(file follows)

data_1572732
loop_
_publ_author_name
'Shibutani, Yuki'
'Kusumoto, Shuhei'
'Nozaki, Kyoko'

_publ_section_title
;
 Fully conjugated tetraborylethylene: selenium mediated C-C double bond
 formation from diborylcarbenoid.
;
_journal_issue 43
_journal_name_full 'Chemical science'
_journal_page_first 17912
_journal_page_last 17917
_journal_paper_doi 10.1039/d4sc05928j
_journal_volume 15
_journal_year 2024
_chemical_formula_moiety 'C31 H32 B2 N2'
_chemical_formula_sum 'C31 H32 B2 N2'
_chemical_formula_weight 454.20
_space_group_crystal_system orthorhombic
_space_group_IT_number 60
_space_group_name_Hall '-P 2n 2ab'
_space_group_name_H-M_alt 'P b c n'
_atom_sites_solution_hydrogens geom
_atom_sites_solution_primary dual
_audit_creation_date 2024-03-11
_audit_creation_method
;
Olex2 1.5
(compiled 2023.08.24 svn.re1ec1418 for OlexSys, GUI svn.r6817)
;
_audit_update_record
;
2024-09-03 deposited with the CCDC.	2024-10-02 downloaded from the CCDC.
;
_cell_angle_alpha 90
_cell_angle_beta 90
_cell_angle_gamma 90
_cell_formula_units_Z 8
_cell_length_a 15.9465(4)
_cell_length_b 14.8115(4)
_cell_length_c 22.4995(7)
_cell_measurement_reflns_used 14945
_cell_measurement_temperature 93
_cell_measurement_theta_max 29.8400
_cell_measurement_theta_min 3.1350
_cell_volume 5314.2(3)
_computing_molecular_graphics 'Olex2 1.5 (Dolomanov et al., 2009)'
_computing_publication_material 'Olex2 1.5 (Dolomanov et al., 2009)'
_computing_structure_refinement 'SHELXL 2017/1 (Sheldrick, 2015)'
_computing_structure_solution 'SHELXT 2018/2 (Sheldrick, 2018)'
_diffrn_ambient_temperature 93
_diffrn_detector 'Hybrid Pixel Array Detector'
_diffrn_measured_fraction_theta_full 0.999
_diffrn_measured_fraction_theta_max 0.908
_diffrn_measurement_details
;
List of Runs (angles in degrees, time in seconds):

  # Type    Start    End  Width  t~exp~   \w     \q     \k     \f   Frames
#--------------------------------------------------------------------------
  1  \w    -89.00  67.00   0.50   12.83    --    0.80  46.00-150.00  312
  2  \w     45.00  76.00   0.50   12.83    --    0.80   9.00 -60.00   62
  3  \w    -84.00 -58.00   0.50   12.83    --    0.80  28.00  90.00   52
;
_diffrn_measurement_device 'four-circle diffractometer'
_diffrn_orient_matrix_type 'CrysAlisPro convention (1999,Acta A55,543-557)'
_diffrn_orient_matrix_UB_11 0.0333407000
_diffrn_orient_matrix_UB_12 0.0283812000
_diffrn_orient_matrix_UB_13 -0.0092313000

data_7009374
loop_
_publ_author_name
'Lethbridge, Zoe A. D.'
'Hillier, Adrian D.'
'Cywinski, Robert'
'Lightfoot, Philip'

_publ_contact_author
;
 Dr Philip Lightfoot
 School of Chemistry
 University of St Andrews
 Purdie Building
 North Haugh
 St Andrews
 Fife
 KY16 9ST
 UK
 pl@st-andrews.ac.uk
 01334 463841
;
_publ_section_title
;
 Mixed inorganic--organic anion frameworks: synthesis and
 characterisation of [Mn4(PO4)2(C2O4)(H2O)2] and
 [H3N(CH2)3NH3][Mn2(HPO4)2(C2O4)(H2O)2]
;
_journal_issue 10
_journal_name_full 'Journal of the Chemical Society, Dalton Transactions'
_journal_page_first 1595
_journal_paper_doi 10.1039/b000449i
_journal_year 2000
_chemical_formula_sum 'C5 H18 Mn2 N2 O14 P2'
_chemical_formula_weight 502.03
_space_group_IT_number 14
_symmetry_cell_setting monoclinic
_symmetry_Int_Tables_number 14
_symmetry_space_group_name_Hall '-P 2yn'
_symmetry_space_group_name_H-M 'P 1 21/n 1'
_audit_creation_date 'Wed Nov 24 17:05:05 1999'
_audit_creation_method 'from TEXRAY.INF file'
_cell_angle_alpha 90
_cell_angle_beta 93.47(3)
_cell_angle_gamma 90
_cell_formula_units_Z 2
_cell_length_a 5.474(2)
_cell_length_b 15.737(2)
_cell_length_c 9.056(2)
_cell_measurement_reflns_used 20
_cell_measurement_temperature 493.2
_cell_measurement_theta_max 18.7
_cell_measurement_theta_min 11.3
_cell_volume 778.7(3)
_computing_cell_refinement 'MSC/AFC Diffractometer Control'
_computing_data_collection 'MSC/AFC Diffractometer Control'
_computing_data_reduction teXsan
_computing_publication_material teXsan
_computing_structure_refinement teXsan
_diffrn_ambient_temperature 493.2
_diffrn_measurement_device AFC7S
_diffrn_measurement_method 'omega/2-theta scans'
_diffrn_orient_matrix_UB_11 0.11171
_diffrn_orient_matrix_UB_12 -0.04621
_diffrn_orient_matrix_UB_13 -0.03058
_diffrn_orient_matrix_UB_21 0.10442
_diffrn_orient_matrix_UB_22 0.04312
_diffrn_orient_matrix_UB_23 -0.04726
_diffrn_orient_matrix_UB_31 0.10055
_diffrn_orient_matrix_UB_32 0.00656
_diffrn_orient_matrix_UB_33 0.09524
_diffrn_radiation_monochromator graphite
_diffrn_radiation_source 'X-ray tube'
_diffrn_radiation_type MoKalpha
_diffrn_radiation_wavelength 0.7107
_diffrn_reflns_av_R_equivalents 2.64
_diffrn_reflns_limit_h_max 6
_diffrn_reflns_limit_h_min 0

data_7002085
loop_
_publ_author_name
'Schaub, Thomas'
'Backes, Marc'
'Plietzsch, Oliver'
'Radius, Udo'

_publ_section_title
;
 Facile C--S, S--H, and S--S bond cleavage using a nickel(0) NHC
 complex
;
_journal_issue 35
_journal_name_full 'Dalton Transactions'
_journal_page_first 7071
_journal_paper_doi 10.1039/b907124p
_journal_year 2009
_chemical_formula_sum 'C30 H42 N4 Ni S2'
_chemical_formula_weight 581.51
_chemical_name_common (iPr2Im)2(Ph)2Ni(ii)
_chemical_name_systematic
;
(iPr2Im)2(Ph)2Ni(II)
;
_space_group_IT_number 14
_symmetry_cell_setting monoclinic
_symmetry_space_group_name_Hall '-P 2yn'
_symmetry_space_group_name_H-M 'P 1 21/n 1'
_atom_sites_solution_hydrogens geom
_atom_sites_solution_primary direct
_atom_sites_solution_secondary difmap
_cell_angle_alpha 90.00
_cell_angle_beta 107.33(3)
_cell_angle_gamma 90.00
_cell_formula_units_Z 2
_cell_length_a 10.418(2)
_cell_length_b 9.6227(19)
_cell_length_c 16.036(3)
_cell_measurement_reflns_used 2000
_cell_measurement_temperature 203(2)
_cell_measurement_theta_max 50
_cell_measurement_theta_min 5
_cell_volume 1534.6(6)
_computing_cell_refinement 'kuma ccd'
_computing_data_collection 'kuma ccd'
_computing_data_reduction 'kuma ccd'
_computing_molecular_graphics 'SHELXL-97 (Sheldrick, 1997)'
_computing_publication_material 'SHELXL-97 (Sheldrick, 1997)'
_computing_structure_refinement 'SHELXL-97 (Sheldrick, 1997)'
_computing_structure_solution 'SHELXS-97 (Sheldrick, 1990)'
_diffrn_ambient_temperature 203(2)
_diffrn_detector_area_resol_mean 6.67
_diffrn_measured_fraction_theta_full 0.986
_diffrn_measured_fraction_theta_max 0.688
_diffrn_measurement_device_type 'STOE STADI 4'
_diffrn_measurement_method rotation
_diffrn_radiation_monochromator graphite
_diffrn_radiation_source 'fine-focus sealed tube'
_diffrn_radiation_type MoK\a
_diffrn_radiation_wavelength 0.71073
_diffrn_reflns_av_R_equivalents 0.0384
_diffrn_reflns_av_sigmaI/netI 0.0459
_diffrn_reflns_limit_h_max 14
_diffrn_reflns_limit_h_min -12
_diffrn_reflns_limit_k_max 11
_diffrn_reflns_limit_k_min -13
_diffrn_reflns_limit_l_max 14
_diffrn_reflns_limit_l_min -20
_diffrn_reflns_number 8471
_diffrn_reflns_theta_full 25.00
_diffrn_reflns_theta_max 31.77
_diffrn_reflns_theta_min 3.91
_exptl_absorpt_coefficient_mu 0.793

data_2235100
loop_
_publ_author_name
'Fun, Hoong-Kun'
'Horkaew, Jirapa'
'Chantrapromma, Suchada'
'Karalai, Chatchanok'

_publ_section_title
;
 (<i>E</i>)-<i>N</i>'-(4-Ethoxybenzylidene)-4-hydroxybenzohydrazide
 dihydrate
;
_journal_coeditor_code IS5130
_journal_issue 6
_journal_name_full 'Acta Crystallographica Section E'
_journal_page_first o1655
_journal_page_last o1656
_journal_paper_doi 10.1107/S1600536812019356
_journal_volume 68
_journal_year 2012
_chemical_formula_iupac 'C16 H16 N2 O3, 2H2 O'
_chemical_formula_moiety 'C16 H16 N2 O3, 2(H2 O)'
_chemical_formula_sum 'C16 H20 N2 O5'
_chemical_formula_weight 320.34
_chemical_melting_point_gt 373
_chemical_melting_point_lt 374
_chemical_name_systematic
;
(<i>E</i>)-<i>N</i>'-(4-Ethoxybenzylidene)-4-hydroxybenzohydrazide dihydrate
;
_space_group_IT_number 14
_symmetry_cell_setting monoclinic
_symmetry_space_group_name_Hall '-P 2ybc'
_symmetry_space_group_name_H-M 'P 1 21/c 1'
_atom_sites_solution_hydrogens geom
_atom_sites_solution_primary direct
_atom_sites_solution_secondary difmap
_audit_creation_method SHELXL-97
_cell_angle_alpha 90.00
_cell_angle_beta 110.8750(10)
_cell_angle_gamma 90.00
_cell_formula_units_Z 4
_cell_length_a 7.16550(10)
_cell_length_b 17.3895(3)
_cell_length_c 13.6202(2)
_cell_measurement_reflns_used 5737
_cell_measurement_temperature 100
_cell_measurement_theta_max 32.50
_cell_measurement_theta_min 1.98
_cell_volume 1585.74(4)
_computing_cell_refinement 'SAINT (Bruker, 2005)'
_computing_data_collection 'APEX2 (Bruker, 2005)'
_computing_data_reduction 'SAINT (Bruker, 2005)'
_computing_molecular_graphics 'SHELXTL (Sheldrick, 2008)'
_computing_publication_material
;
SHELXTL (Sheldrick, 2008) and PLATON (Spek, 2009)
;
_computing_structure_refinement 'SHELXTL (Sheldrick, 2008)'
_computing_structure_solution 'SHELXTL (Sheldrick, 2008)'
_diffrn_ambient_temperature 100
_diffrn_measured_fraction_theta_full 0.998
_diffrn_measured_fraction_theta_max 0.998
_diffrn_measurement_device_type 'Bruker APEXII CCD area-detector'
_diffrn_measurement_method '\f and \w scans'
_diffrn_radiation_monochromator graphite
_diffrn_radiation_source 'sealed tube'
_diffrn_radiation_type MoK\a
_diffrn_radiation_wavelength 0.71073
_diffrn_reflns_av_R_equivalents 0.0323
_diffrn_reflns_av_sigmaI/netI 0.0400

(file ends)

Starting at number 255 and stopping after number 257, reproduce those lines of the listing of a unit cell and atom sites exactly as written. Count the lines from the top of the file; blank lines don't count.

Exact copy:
_symmetry_space_group_name_H-M 'P 1 21/c 1'
_atom_sites_solution_hydrogens geom
_atom_sites_solution_primary direct